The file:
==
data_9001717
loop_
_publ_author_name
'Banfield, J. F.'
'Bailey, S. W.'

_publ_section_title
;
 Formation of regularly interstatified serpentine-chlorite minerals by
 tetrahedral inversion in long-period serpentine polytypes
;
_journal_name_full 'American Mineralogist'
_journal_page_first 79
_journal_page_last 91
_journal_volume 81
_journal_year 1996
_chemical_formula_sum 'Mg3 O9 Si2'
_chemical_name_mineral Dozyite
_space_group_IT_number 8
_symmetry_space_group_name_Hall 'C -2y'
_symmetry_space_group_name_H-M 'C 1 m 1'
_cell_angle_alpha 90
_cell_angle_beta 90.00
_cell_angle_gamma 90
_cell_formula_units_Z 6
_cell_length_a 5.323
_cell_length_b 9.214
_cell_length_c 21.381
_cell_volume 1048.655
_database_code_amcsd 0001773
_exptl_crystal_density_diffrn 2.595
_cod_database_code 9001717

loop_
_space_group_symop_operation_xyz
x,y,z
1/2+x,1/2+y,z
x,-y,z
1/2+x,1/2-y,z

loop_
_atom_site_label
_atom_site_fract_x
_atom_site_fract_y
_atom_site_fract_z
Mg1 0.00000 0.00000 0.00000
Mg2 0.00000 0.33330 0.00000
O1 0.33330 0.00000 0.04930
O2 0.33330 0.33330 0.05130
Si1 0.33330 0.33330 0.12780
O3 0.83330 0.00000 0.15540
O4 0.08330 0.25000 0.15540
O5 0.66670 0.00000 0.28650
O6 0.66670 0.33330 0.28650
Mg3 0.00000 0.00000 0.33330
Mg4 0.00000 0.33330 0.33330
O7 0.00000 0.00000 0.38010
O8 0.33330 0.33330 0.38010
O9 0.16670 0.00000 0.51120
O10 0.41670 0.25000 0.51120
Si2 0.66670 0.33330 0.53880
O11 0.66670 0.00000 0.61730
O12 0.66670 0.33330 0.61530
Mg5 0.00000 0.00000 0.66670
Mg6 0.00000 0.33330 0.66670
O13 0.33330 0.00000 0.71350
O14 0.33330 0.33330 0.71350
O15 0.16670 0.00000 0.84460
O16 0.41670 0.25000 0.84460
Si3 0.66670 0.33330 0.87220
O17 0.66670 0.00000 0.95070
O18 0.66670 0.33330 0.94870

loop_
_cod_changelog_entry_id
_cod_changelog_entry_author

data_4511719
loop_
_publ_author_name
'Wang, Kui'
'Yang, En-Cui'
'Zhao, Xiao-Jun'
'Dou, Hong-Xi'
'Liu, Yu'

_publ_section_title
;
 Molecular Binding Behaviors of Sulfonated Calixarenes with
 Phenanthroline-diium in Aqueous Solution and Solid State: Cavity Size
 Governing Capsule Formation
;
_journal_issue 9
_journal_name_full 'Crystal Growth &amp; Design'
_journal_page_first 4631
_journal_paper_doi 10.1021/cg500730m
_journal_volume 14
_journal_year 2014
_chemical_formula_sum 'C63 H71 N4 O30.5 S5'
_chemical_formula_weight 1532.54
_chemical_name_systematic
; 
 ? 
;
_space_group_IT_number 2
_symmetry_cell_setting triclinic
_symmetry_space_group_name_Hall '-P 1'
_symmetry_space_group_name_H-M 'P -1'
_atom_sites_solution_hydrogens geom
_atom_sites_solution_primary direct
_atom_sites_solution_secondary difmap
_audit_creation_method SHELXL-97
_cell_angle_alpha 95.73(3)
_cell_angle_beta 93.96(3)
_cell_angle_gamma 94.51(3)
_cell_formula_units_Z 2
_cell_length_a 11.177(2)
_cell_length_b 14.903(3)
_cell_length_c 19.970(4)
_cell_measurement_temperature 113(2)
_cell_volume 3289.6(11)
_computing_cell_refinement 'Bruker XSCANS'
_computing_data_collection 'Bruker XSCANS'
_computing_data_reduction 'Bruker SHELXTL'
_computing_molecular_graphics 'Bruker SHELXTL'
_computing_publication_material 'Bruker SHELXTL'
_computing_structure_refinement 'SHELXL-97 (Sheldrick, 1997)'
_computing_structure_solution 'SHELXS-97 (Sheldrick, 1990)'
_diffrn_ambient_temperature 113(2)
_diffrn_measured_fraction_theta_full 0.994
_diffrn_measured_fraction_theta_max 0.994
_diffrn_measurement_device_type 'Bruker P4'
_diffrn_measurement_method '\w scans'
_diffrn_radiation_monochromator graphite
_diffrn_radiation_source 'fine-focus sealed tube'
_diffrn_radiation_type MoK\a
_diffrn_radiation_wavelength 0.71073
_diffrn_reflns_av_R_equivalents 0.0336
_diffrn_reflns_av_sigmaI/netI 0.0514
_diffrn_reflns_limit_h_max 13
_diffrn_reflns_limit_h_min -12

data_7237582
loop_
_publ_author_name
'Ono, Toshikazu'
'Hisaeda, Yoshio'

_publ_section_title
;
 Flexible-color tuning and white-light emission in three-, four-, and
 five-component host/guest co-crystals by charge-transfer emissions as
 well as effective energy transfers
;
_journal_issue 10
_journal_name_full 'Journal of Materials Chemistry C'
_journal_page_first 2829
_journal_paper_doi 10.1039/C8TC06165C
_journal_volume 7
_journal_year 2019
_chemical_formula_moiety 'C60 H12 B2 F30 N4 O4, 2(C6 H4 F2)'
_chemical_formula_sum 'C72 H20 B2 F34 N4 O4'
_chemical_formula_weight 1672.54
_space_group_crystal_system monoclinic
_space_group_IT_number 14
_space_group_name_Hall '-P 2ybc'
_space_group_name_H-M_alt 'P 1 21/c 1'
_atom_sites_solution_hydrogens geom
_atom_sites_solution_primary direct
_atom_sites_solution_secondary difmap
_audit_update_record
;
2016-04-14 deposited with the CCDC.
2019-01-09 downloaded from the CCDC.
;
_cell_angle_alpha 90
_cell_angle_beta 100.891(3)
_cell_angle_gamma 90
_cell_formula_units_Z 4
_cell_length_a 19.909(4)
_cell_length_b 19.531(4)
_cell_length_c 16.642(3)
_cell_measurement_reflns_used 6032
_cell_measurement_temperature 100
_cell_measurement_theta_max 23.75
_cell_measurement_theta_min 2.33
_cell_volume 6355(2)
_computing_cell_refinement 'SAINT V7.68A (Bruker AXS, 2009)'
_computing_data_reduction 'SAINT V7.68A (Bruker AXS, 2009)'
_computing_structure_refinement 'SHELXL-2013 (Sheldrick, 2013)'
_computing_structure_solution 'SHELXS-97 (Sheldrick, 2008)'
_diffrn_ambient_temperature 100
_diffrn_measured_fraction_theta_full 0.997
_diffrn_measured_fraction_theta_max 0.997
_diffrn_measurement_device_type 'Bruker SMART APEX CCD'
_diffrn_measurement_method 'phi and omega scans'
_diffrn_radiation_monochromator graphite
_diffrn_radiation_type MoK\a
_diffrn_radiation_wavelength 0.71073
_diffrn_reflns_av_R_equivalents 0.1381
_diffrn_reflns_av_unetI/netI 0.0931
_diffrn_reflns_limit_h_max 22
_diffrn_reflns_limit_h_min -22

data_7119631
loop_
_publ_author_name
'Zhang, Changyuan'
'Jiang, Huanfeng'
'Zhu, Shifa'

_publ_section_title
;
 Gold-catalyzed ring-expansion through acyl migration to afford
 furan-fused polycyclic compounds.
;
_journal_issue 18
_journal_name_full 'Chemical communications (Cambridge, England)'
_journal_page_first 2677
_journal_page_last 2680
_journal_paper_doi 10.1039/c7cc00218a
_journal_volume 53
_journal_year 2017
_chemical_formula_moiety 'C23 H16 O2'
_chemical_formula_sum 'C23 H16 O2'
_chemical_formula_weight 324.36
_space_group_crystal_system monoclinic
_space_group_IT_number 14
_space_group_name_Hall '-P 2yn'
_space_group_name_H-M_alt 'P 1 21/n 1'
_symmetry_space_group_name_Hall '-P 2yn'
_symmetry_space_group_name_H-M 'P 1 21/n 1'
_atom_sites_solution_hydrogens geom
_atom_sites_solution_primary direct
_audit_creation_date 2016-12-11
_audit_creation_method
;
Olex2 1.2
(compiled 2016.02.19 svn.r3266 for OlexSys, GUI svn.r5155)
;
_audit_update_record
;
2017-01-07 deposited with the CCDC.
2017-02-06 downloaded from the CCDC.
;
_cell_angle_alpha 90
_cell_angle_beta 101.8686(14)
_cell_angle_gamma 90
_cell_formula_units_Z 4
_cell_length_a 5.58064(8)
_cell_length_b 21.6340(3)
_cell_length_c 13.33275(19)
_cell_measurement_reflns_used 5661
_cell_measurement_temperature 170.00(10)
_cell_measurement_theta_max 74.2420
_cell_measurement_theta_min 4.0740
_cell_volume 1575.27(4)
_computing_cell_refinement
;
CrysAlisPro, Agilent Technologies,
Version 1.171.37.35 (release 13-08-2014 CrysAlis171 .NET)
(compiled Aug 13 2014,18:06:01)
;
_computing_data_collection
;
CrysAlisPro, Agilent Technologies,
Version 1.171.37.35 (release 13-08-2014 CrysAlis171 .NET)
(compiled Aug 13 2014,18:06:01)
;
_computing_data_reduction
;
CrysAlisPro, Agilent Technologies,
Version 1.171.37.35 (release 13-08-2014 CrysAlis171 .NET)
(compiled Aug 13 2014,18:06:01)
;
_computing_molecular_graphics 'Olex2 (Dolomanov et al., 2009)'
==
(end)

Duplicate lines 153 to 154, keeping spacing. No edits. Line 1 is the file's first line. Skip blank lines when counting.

_chemical_formula_moiety 'C60 H12 B2 F30 N4 O4, 2(C6 H4 F2)'
_chemical_formula_sum 'C72 H20 B2 F34 N4 O4'